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Fans' Expectations and Current Standards in Games
For years, the argument of whether graphics matter or not has been disputed among gamers. Is gameplay more important than graphics? Does it matter that games on the Wii don’t look as good as games on the Xbox 360 and PlayStation 3? Does the fact that the PSP had better tech in it than the DS make that handheld a superior gaming machine? There are countless questions regarding the presentational aspect of a video game, but they all lead to one major query: Do graphics matter?
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The graphics argument has reached an all-time high over the past few years. Prior to the new video game consoles that launched in the current generation, graphics were important, but they immediately took a backseat to gameplay. This spawned the idea of gameplay over graphics, and although gamers wanted their games to look impressive, what mattered most was how they played. Graphics, though essential to a game’s presentation, were the second-most important factor in video games.
Consoles were often on a level playing field when it came to visuals, with only a few subtle differences among them. The PlayStation 2, for example, is often seen as the weakest console of its generation in terms of graphics. But it managed to leave gamers in awe with its impressive collection of games. And after a few years, developers figured out how to squeeze the most power out of the machine to deliver beautiful-looking games like God of War, Okami, and Shadow of the Colossus.
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The Current Generation
With new video game consoles come new expectations. Before the seventh generation of gaming arrived, screenshots were all we had to go by. Those early stills of Xbox 360 and PlayStation 3 games were hard to believe, but they were very real. When the Xbox 360 launched, gamers discovered just how beautiful games could look, and our expectations for what video games should look like were propelled to the nth degree. One year later, the PlayStation 3 and Wii entered the seventh generation console race.
The PlayStation 3 stacked up nicely when compared to the Xbox 360, but the Wii did not. Past screenshots and numerous Nintendo announcements showed that the Wii was a console geared toward innovation, not graphics. And while Nintendo’s shiny console certainly managed to innovate – to the point where the competition decided to blatantly imitate as of late – the technical aspect of the Wii left many gamers feeling cheated. The lack of HD visuals didn’t bother many, but it did agitate most.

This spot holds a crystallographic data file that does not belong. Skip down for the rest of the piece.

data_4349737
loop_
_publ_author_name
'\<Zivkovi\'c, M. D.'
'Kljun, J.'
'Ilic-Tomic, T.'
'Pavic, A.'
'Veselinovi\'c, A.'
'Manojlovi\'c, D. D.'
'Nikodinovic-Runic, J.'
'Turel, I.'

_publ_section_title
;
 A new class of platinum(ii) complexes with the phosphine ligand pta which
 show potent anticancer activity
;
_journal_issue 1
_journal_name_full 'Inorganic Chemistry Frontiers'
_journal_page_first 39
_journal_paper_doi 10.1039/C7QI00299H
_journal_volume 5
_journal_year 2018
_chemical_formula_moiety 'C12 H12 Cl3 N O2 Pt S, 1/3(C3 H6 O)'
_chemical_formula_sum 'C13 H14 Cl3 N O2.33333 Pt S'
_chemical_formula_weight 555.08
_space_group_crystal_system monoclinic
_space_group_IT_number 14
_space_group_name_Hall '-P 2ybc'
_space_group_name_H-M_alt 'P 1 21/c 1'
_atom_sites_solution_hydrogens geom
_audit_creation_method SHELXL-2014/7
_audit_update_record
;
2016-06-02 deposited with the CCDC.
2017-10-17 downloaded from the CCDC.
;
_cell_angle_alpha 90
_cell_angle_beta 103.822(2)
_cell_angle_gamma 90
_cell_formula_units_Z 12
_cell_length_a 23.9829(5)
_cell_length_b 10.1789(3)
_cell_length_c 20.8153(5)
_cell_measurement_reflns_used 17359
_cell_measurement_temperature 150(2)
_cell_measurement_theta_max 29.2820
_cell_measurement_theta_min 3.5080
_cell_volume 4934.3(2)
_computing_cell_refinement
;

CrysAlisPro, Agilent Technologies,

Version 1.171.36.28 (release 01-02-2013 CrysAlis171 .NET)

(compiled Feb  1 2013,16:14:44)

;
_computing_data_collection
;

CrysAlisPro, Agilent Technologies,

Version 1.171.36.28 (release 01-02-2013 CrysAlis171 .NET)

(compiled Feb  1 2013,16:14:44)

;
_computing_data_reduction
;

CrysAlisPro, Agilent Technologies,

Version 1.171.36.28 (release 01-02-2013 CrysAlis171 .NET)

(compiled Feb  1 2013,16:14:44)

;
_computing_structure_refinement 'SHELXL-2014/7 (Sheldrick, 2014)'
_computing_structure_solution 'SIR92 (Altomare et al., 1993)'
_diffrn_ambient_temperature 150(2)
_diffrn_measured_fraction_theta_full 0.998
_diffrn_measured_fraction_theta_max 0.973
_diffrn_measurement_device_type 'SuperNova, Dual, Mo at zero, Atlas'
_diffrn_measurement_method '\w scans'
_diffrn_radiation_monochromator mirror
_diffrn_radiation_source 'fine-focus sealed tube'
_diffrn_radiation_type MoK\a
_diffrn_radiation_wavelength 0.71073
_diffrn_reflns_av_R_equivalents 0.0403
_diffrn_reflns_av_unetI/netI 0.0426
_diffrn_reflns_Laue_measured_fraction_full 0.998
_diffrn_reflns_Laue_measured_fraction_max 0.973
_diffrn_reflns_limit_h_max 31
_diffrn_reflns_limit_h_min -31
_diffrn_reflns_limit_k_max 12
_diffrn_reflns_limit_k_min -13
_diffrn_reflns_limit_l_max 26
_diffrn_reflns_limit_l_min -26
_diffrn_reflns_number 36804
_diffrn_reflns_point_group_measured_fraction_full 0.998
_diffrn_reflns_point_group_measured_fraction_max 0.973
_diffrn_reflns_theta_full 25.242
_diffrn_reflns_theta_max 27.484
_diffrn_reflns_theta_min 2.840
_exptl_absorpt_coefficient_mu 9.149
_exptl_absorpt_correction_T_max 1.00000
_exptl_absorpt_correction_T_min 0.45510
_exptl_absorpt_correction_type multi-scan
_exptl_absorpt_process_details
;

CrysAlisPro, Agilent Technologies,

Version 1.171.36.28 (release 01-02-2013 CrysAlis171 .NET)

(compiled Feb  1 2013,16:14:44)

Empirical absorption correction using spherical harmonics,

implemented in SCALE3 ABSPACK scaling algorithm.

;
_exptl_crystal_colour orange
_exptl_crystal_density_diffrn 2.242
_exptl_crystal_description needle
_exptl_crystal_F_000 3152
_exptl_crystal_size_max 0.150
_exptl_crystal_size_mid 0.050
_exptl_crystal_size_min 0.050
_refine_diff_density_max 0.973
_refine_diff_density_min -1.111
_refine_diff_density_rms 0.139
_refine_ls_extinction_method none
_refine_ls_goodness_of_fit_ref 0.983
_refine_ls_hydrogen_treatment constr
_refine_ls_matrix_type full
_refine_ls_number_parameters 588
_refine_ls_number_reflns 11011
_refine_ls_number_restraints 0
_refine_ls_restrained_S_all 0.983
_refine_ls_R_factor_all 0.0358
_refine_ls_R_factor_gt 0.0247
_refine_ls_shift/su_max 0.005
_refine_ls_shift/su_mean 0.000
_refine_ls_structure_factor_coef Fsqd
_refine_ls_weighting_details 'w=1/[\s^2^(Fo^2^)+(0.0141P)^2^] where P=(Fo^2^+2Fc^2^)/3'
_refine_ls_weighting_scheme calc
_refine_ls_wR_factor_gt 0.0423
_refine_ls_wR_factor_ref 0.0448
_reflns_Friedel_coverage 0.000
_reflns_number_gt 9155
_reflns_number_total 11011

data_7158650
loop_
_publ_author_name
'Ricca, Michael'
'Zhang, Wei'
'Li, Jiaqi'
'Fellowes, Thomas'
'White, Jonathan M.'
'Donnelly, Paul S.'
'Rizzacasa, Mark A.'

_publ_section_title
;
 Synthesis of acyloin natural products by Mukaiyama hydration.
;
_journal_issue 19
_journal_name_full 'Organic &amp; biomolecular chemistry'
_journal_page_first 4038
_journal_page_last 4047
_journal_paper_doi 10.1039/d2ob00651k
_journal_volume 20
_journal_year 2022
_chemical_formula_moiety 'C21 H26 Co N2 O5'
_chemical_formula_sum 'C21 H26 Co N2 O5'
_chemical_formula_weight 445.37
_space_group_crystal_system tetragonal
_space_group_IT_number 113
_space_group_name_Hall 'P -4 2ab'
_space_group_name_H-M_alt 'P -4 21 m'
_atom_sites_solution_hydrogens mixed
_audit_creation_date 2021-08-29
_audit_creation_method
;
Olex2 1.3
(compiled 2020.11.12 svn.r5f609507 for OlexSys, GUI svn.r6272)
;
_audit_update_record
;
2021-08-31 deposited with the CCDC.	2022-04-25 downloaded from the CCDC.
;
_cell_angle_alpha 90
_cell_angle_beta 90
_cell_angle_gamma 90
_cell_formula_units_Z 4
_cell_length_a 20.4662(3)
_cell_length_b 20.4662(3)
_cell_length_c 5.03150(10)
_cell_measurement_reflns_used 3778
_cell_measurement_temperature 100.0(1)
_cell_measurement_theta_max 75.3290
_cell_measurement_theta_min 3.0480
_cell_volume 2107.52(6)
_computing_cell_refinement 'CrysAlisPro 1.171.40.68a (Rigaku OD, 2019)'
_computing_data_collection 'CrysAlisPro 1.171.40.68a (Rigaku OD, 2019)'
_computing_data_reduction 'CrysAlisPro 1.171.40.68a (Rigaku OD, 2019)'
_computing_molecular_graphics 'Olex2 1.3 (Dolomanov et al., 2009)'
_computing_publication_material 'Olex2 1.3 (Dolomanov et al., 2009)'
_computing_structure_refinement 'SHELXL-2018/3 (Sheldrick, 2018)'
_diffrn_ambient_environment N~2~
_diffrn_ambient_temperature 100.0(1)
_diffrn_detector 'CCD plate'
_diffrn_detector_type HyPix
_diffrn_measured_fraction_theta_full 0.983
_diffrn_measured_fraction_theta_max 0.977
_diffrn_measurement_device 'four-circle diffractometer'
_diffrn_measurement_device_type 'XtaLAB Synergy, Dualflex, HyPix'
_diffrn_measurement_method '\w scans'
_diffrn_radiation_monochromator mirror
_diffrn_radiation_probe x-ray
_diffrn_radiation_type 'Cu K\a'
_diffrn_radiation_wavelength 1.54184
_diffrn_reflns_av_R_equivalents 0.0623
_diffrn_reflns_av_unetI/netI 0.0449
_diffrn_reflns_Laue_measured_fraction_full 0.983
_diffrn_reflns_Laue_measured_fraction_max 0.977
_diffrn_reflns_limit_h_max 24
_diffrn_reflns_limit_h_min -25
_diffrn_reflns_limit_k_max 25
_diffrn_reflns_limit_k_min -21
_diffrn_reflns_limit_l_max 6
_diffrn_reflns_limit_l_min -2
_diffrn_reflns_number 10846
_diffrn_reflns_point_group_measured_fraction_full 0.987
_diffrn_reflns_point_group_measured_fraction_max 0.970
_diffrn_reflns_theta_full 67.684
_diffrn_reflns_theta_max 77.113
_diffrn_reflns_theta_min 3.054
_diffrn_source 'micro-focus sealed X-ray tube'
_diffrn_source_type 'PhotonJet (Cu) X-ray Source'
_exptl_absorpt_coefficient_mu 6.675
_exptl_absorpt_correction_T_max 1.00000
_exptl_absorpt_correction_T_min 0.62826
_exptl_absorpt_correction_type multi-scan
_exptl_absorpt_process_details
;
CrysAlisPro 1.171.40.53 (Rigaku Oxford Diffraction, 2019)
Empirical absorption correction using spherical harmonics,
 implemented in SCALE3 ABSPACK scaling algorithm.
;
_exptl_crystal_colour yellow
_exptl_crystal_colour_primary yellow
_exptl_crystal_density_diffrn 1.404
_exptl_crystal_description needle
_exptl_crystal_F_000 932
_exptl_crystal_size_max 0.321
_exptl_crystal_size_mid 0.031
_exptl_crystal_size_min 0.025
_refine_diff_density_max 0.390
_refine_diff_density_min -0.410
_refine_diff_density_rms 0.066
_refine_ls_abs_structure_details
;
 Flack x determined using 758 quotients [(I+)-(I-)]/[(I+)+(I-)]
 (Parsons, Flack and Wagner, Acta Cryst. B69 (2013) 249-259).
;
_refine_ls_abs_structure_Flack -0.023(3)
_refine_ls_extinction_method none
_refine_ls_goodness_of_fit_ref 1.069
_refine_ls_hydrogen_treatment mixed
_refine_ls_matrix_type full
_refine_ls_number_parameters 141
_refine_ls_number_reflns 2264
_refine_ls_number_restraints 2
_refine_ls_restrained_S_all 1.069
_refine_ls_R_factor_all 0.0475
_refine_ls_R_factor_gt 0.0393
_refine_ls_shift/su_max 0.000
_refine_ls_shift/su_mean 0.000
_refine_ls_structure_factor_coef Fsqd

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The Bigger Picture
At first, the argument of gameplay over graphics turned into an argument of gameplay and innovation over graphics. There’s no questioning the Wii’s innovation and influence when it comes to motion controls. Nintendo managed to release a machine that could be played by children, hardcore gamers, and grannies. From a business standpoint, this was a genius move. But even though a few tried and true hardcore gamers actually enjoy the Wii, a much larger group looks down on the console with scorn and disdain. Without HD graphics, the Wii has lost a sizeable chunk of its audience.
For the record, I still believe that gameplay is far more important than attractive visuals. With that said, I still understand the importance of raising the bar in terms of presentation. And while Nintendo was able to introduce a new type of innovation to the gaming market, the company forgot about the innovation that comes with advanced graphics, and they inadvertently pushed away a loyal fan base as well as several developers, which is evident by the lack of amazing multiplatform titles such as Dead Space, Assassin’s Creed, and Borderlands.
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The current generation is going strong and has provided us with countless awesome games across all consoles. No one is certain when Microsoft, Sony, or Nintendo will make a big announcement regarding the future of their respective consoles. One thing we can all be certain about, however, is that Nintendo may have to conform to the technical standards of its current-gen competitors. Not because the next console has to meet some unspoken standard, but because Nintendo fans deserve to see their favorite franchises in beautiful HD. When all is said and done, Nintendo took a risk with the Wii, and that risk most certainly paid off. Now that the company knows it can sell innovation, it’s time to compete on a graphical level.
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Is the Term "Graphics Whore" Irrelevant?
These days, it’s hard to say that graphics don’t matter. With the Xbox 360, PlayStation 3, and PC all showing off great visuals, the Wii certainly seems like it’s falling behind in that aspect. Ultimately, gameplay is still more important than graphics, but graphics should be taken into consideration regardless. Graphics are definitely not everything, but by giving a game its unique aesthetic or technical look, they are undeniably very important.